Kansas State University agricultural economist Art Barnaby is well aware of corn growers’ struggles this year as they deal with blistering summer heat and drought. But after crunching the numbers, he believes that some estimates of this year’s U.S. crop losses are premature and might be overstated.

Barnaby, who is a risk management specialist with K-State Research and Extension, gathered historical data from crop insurance participation going back to 1988 – the last big drought year in the Corn Belt. He then calculated the estimated premium for the 2012 corn crop and plugged the loss ratio for 1988 into the 2012 numbers.

“State by state, the numbers won’t be so accurate because in 1988, some crops were better and some worse than this year, but in the aggregate, it generated a $10 billion underwriting loss on corn. That is a large loss, there’s no question about it, but it’s less than 10 percent of the USDA budget and the insurance companies are expected to pay some of the loss. A big chunk of that budget is food stamps and other feeding programs.”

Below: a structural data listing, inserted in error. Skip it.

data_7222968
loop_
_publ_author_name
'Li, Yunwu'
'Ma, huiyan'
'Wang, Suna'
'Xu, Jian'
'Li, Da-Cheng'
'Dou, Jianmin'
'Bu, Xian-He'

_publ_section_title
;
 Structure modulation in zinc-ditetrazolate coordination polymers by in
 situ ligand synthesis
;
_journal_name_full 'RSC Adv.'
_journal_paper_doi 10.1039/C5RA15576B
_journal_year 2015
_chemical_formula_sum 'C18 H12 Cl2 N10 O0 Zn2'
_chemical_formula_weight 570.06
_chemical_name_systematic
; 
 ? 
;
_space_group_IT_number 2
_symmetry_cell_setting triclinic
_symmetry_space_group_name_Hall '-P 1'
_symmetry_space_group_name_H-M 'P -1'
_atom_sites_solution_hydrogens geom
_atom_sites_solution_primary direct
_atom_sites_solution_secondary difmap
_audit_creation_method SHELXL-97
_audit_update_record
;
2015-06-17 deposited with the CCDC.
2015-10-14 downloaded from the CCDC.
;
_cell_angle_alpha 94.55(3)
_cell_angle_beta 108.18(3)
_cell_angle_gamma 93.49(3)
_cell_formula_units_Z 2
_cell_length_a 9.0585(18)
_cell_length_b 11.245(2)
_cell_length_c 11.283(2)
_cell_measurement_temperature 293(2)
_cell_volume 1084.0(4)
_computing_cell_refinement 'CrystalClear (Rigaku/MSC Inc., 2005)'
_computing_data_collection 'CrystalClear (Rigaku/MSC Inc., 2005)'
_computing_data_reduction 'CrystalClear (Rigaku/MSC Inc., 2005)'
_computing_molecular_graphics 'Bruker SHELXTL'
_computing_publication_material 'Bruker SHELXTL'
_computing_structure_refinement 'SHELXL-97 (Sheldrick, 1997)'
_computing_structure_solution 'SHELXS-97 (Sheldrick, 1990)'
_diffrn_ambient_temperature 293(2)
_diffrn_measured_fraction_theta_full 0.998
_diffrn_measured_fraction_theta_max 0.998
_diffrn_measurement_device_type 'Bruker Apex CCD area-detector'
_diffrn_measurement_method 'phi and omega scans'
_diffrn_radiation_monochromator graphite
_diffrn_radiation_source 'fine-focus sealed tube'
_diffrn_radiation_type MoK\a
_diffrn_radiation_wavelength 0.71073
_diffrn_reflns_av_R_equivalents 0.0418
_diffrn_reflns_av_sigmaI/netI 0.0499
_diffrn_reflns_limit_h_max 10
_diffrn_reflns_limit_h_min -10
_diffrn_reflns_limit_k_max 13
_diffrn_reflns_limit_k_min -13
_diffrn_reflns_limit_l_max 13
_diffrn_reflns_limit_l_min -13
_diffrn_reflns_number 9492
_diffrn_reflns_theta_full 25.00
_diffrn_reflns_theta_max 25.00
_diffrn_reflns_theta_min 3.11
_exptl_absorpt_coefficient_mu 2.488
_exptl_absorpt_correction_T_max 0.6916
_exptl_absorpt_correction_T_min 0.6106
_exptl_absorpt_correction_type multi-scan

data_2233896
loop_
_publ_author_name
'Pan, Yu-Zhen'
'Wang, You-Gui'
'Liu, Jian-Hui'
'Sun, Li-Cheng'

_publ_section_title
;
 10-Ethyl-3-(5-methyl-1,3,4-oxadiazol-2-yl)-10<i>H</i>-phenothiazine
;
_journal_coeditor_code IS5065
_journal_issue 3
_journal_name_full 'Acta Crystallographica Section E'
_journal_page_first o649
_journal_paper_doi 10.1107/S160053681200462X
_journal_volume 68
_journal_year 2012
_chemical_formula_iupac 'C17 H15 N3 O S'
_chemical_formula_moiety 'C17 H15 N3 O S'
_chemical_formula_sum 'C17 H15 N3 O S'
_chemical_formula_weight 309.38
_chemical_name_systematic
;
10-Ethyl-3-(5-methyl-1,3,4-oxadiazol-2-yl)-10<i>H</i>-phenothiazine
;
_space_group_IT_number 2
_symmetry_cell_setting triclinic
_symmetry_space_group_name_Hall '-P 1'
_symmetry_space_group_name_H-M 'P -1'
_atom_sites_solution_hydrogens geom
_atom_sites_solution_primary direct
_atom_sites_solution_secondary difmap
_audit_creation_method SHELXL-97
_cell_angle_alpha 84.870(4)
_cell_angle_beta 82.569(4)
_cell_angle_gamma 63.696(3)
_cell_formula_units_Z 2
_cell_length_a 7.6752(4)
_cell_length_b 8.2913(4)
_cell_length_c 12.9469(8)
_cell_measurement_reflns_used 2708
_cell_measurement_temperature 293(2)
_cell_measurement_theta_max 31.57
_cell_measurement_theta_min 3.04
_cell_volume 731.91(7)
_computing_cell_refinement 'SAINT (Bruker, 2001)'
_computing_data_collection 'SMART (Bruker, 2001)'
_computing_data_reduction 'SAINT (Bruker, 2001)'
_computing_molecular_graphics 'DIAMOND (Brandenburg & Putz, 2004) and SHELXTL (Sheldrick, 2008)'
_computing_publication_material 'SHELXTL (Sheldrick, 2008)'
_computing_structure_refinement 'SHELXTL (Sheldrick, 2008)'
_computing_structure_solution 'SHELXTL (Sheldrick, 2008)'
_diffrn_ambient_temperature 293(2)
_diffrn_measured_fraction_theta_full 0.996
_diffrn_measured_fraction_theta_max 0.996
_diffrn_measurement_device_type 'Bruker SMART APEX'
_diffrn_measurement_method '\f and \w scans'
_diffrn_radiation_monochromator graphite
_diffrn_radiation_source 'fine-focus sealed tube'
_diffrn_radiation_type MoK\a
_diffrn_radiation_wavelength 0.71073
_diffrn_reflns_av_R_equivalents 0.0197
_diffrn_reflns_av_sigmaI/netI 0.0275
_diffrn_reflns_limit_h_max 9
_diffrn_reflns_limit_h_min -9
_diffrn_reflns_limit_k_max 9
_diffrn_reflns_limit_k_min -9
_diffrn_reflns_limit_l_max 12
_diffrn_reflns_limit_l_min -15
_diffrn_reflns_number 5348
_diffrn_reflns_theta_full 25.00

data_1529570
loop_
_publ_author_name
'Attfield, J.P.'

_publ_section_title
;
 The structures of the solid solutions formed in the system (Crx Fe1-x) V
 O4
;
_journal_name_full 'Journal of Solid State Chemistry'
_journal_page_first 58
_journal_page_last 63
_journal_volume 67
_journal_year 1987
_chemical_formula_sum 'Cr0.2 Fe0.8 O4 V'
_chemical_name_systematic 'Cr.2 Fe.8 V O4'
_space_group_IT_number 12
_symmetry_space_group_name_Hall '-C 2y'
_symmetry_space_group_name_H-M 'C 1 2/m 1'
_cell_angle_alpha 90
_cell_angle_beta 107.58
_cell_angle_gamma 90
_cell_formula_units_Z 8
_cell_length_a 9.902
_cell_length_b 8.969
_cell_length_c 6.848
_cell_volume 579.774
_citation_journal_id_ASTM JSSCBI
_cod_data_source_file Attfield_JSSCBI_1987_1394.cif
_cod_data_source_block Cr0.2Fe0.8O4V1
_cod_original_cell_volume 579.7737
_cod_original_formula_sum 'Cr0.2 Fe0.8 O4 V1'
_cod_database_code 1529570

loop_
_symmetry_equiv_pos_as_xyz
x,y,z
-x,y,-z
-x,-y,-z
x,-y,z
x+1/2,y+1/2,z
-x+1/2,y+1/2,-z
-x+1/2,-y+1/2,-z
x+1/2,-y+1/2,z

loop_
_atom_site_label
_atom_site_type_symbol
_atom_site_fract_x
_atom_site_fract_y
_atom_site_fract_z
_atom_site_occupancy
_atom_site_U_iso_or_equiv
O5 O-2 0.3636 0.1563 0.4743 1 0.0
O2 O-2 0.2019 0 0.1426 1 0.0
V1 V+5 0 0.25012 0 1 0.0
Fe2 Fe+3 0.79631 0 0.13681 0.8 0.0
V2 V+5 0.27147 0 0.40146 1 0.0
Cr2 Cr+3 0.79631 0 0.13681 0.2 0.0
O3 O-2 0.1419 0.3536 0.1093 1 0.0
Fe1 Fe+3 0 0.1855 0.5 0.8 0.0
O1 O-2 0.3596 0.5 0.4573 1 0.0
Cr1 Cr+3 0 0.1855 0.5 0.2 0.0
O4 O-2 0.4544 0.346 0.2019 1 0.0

Barnaby’s $12 billion to $15 billion estimated underwriting losses for all crops and all states is well under recent industry estimates of $20 billion to $40 billion in losses. Based on the most recent crop condition reports the estimate is likely to be closer to $15 billion, he said.

In estimating this year’s underwriting losses, he looked at the historical national crop loss ratios, which are indemnities divided by unsubsidized premiums. The two largest national loss ratios were 2.71 in 1988 and 2.19 in 1993 for all crops combined. It would require a record national loss ratio of 3.0 to generate a $21 billion underwriting loss. However, much has changed since 1988. The insurance pool is much larger and there are more crops in the pool. Corn is about 40 percent and soybeans are about 20 percent of the pool, which means 40 percent of the pool is in other crops. Because the USDA’s Risk Management Agency (RMA) averages all crops together across the country, it will be difficult to generate a national loss ratio over 3.00. 

“There is some question if the 2012 crop has had enough damage to generate a national loss ratio on corn equal to 1988,” Barnaby said. “The most current USDA data suggest the losses are worse in Indiana but not as severe in Iowa and Minnesota. It is rare for the national loss ratio to exceed 2.00. That has only happened twice in the last 25 years, and it is also rare for a state loss ratio to exceed 5.00 where the insurance companies have a stop loss in their reinsurance agreement.